B.C.’s forestry minister made clear a moratorium on old-growth logging is off the table as she responded to critics of the government’s progress on a promise to overhaul its approach to forestry.
BC Green Party Leader Sonia Furstenau pressed Minister Katrine Conroy during question period last week to outline what meaningful actions government was taking to immediately protect critical old-growth forests, suggesting instead that the NDP was employing the “old strategy of talk and log.”
The questions arose after a coalition of environmental groups issued the province failing grades six months after it promised to act on recommendations stemming from a review of B.C.’s old-growth forestry practices.
Government intends to implement the old-growth panel recommendations to develop new holistic approaches to old-growth forests, Conroy said, adding a divisive, patchwork approach to the management of ancient forests took place in the past.
“Those who are calling for a return to the status quo are putting B.C.’s majestic old-growth and vital biodiversity at risk, and those who are calling for an immediate moratorium are ignoring the needs of thousands of workers and families in forest-dependent communities right across our province,” she said.
“We want old-growth forests to be appreciated by people today, and in years to come,” Conroy said.
“It's also a priority for our government to support good jobs for people in B.C.’s forestry sector.”
The old-growth panel’s recommendations did not call for a complete moratorium on old-growth logging, but rather a deferral of operations within the first six months of the staged process to shift to a new approach to forestry, Furstenau clarified.
“The government has not responded to the advice that was given,” she said.
“The first step is the immediate interim protection across B.C. to create breathing room and protect what we have left.”
Government has already initiated two of the immediate recommendations, Conroy said, pointing to the collaboration with First Nations to establish old-growth logging deferrals in nine areas across the province.
Action has also started on other recommendations to improve public information and compliance, Conroy said.
“While we’ve taken these important first steps as recommended by the panel within six months, we know there is much more work to do,” Conroy said.
“We are dedicated to continuing in this important work with government-to-government discussions with Indigenous leaders, and talking to our partners in labour, industry, environmental organizations and communities.”
Torrance Coste, a campaigner with the Wilderness Committee — one of the trio of environmental groups that issued the negative report card on the province’s progress around the panel’s recommendations — agreed it was a critical priority for government to engage with First Nations to make the focus shift from timber harvesting to prioritizing ecological integrity in old-growth forestry management.
However, during that lengthy consultation process, it is urgent to protect what little remains of B.C.’s big-tree, old-growth forest ecosystems, Coste said.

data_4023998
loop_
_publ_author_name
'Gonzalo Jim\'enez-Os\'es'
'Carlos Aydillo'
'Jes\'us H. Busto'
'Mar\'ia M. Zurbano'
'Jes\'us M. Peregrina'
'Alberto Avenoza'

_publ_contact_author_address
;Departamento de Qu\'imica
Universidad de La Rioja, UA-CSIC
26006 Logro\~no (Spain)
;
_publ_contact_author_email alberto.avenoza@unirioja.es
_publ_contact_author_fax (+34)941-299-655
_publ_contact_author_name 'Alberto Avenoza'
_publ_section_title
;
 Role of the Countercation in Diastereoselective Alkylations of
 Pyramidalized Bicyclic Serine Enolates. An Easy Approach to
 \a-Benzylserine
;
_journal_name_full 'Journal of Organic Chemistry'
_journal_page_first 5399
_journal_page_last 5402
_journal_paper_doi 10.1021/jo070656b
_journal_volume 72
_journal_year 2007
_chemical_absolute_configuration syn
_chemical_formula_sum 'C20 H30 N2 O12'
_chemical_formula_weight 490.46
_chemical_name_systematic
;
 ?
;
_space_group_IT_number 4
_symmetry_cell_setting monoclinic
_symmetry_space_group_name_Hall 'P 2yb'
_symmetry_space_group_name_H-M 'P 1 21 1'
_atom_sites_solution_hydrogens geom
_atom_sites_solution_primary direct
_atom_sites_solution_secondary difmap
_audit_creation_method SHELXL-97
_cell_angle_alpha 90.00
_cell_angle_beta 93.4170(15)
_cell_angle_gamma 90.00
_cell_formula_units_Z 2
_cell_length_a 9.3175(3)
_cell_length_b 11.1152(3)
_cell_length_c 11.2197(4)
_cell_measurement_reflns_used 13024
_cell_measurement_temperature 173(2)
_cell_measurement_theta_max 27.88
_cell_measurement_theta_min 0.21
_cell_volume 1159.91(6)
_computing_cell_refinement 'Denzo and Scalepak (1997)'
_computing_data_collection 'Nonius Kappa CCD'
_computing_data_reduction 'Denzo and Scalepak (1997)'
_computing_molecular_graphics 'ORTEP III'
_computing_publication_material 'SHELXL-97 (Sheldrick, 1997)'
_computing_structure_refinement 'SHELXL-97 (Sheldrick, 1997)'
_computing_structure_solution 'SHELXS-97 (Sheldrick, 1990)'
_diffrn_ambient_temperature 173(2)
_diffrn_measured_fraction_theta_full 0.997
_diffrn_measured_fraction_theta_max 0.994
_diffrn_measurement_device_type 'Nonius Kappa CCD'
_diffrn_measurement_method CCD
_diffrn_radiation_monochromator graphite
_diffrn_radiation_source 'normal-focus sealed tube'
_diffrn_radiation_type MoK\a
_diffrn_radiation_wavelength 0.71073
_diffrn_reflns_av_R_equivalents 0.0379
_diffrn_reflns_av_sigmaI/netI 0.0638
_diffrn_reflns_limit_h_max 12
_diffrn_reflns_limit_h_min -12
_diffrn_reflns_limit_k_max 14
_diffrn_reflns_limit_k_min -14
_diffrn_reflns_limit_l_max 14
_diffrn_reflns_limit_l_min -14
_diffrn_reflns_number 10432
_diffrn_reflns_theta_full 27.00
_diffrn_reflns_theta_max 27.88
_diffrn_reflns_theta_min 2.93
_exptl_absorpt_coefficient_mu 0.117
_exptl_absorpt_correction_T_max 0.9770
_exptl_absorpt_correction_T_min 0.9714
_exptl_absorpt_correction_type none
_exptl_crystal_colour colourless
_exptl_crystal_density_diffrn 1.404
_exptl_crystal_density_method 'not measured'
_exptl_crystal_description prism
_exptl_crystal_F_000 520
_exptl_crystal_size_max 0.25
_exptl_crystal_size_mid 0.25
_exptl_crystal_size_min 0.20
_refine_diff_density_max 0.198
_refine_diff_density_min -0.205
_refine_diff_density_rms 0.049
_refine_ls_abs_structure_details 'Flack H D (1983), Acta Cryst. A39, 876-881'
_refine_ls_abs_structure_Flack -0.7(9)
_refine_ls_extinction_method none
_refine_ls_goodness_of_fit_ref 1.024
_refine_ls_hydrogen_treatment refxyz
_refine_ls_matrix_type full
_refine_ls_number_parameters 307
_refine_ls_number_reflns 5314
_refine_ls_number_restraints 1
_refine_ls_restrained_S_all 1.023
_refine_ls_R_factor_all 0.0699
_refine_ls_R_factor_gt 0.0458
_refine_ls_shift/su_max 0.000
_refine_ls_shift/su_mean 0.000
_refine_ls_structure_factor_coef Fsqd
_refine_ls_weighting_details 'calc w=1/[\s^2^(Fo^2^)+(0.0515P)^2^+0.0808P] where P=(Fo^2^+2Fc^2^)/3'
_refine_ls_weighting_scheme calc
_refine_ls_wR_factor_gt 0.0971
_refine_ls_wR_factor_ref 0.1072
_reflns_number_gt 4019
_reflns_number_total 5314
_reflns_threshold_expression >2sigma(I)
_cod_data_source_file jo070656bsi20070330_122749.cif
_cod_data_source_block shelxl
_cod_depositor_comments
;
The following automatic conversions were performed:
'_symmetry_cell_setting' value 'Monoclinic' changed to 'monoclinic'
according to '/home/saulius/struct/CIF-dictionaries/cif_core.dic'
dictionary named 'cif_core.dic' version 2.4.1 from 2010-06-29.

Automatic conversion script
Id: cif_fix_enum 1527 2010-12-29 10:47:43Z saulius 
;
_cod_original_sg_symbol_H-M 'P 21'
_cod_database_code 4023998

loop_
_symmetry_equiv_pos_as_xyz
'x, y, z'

“Absolutely, government needs to engage with First Nations. These forests grow in their territories and any solution needs to be centred in Indigenous rights,” Coste said.
“But if 10 years down the road, First Nations want to make the choice to either log their old-growth or protect it, they won’t have that choice if government doesn’t implement those deferrals now.”
The Wilderness Committee, along with the Ancient Forest Alliance and the Sierra Club BC, wants the province to meet the old-growth panel’s recommendations to develop a staged plan for its forestry transition, complete with concrete milestones and funding for the process, particularly for First Nations where logging deferral will cause economic hardship.
The Ministry of Forests, Lands and Natural Resource Operations (FLNRO) did not clarify if any more logging deferrals are planned — as promised by the NDP during the election — or whether concrete funds or timelines for the transition are being established.
“The economic impacts of its recommendations need to be analyzed,” FLNRO said in an email Friday.
The panel’s timeline for recommendations indicated when work should be started — not completed — and the timeline was developed prior to the pandemic, the ministry added.
“COVID-19 is impacting every community and (First) Nation in the province, presenting added challenges to the engagement process,” FLNRO said.
“That said, we are moving forward with this engagement process, but it will take time.”
Coste disputed there is any time left to avoid old-growth deferrals, particularly for the most at-risk, valley bottom old-growth, as it’s more easily accessible, worth more, and being targeted by logging companies.
There is only around 400,000 hectares of big-tree old-growth left in the province, he said.
“What you picture when you close your eyes and think of old-growth forest, that’s very, very scarce,” Coste said.
“You might think it’ll get protected because that’s what the panel recommended.
“But, when the minister says, ‘We can’t rush this,’ it’s like hearing we can’t rush CPR when someone needs it.”
Rochelle Baker / Local Journalism Initiative / Canada’s National Observer
Rochelle Baker, Local Journalism Initiative Reporter, National Observer